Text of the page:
• Las Vegas awards the Boring Company a $49 million contract: Elon Musk’s other venture, the Boring Company, has happy news. Las Vegas approved a contract to build an underground people mover tunnel, complete with autonomous electric vehicles. If the promise to cut a 15-minute walk to 1 minute holds, CES attendees will be thankful. No word on whether the tunnel comes with complementary flamethrowers. [The Verge]
  • Google’s Duplex works really well when it’s not really human: The New York Times gave a test run of Duplex, Google’s A.I. (Artificial Intelligence) booking services that schedule reservations for places like restaurants. When the A.I. actually made the call, the whole process was impressive, and the human on the line couldn’t tell. But sometimes, it wasn’t an A.I. at all. Google says about 25% of Duplex calls are made by a human, not the Duplex A.I., and even when the A.I. does start the call, a human intervenes in 15% of those cases. [The New York Times]
  • Spotify reset some user’s passwords due to suspicious activity: Some users of Spotify received notification that the company reset their passwords. In a somewhat vague clarification to Techcrunch, the company explains they sent the message to some users as a precaution and reminded users not to reuse passwords across websites. Without more information, we can only guess at what’s going on. [TechCrunch]
  • Apple sent out media invites for the WWDC keynote: WWDC is fast approaching, and we’re likely to hear about the latest and greatest software updates for iOS, macOS, and so on. Apple sent out media invites for the keynote, taking place on June 3. If you didn’t get a ticket, well it’s too late. You’ll just have to watch from home like the rest of us. [MacRumors]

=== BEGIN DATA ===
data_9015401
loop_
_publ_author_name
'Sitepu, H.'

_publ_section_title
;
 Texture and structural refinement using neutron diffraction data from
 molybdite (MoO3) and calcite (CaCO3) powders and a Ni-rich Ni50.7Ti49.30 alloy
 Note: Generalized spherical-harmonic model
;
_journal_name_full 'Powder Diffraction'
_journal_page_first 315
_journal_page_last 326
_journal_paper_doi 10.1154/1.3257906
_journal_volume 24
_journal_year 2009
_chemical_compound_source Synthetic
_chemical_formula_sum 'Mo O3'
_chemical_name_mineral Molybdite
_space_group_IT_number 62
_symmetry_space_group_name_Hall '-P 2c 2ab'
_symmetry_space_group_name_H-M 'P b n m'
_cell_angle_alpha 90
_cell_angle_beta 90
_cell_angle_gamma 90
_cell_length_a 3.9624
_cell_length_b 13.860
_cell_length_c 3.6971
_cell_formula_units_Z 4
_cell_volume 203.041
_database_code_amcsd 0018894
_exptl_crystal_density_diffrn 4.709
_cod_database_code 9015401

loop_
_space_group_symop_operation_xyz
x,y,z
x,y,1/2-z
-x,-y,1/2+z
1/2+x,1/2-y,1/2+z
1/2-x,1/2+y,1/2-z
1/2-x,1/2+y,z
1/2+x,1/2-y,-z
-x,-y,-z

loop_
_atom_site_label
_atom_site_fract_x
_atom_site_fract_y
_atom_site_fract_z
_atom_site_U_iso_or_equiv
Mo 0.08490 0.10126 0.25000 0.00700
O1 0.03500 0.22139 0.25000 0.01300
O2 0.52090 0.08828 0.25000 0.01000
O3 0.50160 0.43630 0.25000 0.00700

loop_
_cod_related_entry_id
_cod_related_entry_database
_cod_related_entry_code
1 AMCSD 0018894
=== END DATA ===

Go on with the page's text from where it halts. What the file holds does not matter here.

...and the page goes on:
• GitHub Sponsors is like Patreon for open source code: Github just announced a new “sponsors” program that sounds reminiscent to Patreon or Twitch sponsorships. You can choose an open source developer to send monthly recurring gifts to, and the developers can add reward tiers. Microsoft says it will match $5000 worth of donations in a developer’s first year of participation and waive all fees for the next twelve months. It’s not totally clear yet how every aspect will work, however, so keep an eye on more details to come. [GeekWire]

And in closing, NASA would like to send your name to Mars. With a quick submission form, you can provide your name to be etched on a microchip, along with everybody who signs up, which will then be attached to the Mars 2020 rover. If you give NASA your email address, they’ll send you notices for future opportunities like this. And as a little bonus, NASA will give you a fun boarding pass for submitting your name and oh who are we kidding, you’re not reading this, are you? You’re already signing up, and that’s we’re going do right now too. [NASA]

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Josh Hendrickson Josh Hendrickson
Josh Hendrickson has worked in IT for nearly a decade, including four years spent repairing and servicing computers for Microsoft. He’s also a smarthome enthusiast who built his own smart mirror with just a frame, some electronics, a Raspberry Pi, and open-source code.